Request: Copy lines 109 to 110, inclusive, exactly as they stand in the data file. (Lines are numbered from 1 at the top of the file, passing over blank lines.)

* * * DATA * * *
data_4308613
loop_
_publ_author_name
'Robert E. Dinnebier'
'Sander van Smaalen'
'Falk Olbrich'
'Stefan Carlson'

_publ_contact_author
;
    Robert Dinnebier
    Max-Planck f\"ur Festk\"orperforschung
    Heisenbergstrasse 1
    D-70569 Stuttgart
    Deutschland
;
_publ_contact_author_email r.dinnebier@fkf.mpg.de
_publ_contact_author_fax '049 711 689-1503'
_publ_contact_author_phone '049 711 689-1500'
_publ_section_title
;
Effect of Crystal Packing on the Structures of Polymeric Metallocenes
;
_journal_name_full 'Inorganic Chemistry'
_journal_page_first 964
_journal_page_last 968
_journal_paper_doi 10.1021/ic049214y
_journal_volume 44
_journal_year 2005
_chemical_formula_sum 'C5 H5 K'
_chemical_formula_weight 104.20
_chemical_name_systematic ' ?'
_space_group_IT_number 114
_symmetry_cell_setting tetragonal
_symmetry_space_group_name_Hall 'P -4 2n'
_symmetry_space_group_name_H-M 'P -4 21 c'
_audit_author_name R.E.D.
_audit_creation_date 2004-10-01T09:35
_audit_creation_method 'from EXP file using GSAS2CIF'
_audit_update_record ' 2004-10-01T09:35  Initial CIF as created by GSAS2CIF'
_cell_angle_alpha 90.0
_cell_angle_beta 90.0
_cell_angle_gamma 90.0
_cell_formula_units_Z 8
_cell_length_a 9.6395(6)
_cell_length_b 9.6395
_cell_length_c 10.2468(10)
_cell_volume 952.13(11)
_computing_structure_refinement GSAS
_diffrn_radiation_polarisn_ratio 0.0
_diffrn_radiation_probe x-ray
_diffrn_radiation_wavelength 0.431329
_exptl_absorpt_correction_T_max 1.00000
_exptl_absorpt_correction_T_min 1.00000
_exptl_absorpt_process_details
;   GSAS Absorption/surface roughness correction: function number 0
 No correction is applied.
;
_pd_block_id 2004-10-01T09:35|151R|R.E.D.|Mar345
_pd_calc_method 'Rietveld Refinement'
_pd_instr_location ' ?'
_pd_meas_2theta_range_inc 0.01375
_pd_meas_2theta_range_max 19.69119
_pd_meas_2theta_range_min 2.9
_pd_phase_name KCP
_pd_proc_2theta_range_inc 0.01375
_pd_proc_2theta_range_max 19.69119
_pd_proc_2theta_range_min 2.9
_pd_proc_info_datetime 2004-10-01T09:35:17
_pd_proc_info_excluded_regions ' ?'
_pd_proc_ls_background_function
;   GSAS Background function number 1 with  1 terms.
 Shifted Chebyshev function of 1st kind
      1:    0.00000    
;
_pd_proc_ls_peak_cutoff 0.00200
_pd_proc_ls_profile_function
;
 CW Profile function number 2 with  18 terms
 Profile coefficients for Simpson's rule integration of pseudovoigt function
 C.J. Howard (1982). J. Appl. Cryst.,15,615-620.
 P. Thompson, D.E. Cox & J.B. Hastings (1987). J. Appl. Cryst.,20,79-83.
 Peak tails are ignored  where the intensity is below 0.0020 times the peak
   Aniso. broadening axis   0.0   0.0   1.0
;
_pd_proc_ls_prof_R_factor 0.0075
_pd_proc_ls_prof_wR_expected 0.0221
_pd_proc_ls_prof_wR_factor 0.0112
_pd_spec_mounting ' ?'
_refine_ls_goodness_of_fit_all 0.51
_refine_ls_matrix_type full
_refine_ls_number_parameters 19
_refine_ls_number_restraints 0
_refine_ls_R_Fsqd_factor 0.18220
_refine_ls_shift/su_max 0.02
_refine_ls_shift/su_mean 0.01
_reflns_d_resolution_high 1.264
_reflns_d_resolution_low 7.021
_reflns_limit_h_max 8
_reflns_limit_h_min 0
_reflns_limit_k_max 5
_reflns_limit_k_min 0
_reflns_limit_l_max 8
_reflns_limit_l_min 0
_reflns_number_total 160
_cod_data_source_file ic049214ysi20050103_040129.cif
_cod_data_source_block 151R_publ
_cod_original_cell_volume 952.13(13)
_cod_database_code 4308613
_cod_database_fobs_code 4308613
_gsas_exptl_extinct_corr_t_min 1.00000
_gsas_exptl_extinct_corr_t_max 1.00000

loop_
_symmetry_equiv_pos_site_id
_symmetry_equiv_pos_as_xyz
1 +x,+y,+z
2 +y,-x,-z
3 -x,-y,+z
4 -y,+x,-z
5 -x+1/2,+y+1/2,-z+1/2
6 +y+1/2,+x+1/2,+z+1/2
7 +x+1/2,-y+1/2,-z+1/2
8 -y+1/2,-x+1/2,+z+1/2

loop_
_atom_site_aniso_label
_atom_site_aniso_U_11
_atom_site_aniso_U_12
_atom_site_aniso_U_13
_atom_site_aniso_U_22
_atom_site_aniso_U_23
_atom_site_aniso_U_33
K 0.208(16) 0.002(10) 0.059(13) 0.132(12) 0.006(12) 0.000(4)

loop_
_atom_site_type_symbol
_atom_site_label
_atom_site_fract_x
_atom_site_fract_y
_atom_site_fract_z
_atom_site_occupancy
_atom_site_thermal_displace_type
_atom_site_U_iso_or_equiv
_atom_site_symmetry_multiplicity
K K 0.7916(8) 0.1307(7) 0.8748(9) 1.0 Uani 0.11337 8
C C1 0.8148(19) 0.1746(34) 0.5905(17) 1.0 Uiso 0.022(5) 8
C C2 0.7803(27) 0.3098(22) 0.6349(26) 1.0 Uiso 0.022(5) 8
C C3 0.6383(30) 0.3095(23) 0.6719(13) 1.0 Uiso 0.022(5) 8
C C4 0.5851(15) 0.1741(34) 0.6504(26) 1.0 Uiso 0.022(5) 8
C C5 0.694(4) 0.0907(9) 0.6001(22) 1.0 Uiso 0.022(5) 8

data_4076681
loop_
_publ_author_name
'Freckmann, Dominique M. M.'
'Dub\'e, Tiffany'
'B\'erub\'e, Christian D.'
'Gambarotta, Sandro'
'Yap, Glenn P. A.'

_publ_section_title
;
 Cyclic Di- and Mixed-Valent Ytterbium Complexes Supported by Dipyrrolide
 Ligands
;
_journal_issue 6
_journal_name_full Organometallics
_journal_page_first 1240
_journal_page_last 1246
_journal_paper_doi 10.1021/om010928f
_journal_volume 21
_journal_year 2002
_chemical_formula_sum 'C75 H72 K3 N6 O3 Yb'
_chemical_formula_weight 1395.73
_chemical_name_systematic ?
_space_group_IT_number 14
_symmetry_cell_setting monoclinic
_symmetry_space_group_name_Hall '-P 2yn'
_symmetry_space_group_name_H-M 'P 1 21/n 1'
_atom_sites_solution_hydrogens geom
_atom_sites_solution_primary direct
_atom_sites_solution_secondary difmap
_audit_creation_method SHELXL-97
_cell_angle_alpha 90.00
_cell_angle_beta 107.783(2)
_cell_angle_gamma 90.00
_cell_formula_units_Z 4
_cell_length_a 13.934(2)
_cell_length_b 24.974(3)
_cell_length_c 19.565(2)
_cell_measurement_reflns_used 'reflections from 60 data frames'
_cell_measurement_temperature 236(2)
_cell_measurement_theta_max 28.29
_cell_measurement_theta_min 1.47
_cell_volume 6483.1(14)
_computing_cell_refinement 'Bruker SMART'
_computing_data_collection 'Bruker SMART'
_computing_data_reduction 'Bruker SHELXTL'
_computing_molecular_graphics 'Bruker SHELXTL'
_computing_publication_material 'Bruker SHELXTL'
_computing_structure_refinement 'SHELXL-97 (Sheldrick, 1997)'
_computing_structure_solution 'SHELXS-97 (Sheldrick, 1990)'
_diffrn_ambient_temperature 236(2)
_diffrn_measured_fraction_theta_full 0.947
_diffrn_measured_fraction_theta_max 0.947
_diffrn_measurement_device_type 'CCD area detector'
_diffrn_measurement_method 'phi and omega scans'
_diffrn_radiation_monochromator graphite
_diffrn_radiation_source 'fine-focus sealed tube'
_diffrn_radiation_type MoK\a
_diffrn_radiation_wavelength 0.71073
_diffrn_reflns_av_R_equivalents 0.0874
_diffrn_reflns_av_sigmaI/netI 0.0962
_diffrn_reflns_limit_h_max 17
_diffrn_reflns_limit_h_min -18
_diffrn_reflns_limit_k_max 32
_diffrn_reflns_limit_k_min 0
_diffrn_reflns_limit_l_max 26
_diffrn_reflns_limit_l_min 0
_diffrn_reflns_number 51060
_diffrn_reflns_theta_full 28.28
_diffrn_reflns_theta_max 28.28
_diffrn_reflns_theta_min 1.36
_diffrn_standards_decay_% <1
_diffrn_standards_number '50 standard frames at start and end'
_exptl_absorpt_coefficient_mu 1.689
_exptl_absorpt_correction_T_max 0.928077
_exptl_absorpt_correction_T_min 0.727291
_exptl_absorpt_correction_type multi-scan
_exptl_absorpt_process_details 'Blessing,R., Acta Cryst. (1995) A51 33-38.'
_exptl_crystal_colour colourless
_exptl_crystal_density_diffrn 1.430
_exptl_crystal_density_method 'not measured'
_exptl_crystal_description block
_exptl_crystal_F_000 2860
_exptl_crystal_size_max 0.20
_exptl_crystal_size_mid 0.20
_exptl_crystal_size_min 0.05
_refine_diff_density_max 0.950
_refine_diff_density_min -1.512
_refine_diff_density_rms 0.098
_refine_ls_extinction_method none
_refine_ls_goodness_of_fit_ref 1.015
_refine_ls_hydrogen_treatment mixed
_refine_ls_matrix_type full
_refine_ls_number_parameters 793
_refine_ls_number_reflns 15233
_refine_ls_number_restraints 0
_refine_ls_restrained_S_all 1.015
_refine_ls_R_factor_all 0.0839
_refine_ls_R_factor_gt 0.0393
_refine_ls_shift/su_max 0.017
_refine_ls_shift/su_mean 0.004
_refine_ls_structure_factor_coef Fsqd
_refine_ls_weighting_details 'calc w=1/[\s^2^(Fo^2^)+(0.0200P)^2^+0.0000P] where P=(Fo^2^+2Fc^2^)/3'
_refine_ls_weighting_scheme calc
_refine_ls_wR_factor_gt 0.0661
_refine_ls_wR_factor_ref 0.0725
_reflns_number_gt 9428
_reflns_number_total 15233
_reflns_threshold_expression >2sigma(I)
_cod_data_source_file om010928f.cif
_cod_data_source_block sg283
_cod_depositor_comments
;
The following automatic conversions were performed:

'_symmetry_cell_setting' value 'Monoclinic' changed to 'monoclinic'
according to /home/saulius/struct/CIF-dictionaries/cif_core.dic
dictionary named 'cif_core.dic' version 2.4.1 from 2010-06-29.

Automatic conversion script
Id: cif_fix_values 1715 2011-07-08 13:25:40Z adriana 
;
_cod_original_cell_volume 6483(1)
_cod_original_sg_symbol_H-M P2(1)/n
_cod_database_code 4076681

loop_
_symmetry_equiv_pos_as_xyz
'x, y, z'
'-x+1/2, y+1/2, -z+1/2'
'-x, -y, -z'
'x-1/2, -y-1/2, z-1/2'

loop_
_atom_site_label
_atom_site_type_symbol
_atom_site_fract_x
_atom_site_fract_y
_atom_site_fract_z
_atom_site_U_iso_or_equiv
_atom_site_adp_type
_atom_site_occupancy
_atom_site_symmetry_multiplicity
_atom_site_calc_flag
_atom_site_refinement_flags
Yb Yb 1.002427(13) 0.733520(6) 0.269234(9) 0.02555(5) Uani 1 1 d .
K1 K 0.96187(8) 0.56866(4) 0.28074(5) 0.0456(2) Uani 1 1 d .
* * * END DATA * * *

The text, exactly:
_cod_database_fobs_code 4308613
_gsas_exptl_extinct_corr_t_min 1.00000